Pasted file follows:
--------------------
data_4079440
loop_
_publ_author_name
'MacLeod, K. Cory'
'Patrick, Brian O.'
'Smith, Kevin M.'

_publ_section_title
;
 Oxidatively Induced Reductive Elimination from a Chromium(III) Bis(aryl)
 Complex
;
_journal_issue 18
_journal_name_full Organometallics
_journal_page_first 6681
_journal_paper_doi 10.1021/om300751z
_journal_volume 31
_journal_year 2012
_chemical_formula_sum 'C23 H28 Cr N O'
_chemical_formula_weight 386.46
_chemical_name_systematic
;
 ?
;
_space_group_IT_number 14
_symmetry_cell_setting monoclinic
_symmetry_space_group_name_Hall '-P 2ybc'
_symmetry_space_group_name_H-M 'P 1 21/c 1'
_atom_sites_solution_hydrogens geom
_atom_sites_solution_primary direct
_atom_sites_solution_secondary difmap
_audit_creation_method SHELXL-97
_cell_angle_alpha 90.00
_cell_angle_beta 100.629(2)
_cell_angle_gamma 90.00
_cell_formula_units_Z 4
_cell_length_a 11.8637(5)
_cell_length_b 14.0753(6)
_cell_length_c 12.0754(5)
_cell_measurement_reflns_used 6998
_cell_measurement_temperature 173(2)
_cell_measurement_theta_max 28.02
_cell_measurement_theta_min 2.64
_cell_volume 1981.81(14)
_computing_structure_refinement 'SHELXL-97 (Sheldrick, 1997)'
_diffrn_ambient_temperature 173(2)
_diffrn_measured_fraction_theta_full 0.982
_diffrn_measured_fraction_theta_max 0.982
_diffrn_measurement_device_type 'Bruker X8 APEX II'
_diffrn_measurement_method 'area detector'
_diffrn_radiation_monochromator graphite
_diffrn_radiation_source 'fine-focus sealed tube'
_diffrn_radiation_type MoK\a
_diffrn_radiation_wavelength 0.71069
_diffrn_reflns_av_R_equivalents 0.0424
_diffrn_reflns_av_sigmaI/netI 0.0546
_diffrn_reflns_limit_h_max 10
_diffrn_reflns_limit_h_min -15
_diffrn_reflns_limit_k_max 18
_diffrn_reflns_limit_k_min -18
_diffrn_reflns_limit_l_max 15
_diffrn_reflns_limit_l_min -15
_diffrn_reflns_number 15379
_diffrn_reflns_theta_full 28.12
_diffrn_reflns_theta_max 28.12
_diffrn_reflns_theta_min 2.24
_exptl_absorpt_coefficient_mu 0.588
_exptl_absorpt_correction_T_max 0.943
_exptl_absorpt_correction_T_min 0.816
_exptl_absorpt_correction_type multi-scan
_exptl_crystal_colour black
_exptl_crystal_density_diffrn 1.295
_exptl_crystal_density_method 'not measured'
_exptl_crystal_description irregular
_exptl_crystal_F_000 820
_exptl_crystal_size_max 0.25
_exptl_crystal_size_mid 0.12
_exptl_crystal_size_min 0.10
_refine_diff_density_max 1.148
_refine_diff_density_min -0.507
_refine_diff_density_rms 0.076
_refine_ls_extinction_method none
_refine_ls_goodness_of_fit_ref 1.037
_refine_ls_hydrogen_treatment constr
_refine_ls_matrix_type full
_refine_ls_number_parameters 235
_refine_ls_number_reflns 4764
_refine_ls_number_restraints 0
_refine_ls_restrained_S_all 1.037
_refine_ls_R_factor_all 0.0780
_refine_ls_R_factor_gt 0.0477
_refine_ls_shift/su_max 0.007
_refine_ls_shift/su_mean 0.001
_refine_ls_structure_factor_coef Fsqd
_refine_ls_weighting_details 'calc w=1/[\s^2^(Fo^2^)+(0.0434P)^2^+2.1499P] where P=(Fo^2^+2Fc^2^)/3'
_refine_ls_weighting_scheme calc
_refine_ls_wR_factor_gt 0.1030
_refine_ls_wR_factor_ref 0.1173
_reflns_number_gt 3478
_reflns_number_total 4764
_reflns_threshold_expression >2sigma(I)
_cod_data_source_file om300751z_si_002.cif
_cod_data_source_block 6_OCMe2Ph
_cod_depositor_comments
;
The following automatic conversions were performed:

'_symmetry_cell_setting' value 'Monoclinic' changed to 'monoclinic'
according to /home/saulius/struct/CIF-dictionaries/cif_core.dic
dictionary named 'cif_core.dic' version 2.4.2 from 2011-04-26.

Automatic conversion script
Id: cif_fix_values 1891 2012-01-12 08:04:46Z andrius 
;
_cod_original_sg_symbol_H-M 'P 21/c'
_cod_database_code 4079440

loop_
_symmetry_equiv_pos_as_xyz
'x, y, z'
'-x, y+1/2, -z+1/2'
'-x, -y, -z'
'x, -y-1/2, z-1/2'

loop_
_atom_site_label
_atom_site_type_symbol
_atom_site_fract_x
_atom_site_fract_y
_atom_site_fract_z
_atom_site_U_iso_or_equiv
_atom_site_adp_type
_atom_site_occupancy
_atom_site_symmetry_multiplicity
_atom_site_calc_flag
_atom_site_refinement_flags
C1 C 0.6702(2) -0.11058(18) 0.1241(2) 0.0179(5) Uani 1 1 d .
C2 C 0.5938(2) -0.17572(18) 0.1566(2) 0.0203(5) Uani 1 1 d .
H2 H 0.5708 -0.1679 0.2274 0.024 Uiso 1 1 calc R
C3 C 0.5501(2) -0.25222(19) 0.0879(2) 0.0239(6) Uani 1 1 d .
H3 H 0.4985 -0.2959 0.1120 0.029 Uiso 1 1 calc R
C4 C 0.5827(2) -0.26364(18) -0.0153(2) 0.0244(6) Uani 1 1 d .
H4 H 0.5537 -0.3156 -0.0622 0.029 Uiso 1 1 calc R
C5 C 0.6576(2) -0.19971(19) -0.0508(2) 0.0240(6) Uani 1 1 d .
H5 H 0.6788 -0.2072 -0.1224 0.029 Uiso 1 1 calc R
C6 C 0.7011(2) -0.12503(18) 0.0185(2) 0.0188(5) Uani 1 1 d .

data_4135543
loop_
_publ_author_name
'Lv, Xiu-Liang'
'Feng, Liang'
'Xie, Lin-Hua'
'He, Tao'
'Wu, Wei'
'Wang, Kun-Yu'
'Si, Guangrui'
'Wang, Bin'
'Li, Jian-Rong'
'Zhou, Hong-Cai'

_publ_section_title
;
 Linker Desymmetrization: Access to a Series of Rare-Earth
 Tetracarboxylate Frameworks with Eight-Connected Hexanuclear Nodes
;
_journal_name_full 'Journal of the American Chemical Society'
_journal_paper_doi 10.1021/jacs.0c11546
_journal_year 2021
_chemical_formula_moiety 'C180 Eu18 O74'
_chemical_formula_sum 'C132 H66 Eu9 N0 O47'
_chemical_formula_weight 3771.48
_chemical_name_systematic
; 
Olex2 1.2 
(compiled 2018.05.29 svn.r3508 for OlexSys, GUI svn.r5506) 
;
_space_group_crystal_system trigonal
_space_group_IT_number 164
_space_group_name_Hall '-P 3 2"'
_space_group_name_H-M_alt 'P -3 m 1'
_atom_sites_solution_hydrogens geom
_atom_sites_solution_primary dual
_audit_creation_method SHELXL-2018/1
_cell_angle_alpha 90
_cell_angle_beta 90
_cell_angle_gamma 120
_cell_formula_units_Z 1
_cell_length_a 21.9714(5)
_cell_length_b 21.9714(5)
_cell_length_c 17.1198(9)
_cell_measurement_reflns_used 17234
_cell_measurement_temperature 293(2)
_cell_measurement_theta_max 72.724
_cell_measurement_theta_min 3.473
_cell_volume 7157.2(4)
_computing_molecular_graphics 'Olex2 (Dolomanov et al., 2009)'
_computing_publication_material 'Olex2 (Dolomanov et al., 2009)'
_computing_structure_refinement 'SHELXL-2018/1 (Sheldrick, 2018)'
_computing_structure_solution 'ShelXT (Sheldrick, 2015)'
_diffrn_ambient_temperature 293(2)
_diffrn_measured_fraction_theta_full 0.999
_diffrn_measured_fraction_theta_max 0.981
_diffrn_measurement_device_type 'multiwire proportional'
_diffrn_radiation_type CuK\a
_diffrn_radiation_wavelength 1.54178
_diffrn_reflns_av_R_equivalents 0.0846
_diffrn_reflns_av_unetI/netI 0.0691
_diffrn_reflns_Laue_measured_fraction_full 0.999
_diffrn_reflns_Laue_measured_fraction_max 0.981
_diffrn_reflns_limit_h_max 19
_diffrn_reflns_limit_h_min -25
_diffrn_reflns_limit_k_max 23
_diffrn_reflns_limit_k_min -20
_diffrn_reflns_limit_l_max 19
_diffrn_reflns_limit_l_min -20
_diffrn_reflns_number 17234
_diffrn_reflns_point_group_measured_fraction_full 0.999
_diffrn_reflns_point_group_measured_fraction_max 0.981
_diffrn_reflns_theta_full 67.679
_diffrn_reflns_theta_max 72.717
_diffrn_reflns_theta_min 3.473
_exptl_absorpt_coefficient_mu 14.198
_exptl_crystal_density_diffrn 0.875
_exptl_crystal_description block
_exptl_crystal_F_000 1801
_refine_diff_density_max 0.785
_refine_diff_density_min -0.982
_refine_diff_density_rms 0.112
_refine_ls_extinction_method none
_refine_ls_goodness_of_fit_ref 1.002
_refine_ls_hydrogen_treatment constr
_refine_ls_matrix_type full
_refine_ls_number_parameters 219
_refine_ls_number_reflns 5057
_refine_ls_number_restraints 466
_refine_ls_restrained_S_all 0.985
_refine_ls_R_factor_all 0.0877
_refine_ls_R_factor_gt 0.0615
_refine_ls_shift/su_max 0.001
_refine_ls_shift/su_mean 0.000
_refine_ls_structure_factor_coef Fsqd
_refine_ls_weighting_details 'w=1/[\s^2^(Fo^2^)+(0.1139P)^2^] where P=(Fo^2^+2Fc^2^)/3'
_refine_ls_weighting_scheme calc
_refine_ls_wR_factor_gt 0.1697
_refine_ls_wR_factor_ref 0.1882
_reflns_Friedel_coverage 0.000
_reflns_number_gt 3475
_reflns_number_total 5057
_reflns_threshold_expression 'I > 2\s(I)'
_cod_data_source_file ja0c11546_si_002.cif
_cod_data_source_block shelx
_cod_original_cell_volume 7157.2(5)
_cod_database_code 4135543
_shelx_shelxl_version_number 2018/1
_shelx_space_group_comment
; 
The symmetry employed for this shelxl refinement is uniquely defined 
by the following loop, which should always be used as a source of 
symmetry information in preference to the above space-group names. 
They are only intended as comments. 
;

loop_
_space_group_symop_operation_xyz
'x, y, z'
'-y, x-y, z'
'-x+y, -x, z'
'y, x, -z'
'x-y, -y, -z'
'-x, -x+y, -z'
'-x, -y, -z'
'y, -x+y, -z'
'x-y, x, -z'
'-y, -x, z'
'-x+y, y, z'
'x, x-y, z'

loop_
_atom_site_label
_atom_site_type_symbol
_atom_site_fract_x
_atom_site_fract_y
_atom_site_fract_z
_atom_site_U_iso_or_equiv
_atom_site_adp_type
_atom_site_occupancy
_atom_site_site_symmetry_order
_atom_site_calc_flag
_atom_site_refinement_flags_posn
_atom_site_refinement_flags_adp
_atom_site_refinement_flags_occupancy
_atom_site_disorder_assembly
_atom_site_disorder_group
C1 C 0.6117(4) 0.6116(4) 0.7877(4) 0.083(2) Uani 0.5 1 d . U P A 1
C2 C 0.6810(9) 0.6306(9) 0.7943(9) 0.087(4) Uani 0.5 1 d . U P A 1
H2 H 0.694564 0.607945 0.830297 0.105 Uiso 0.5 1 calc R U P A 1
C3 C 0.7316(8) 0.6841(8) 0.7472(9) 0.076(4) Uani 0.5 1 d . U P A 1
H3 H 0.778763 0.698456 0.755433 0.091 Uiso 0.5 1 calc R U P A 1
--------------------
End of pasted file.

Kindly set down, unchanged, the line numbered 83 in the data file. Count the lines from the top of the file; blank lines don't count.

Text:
_refine_ls_hydrogen_treatment constr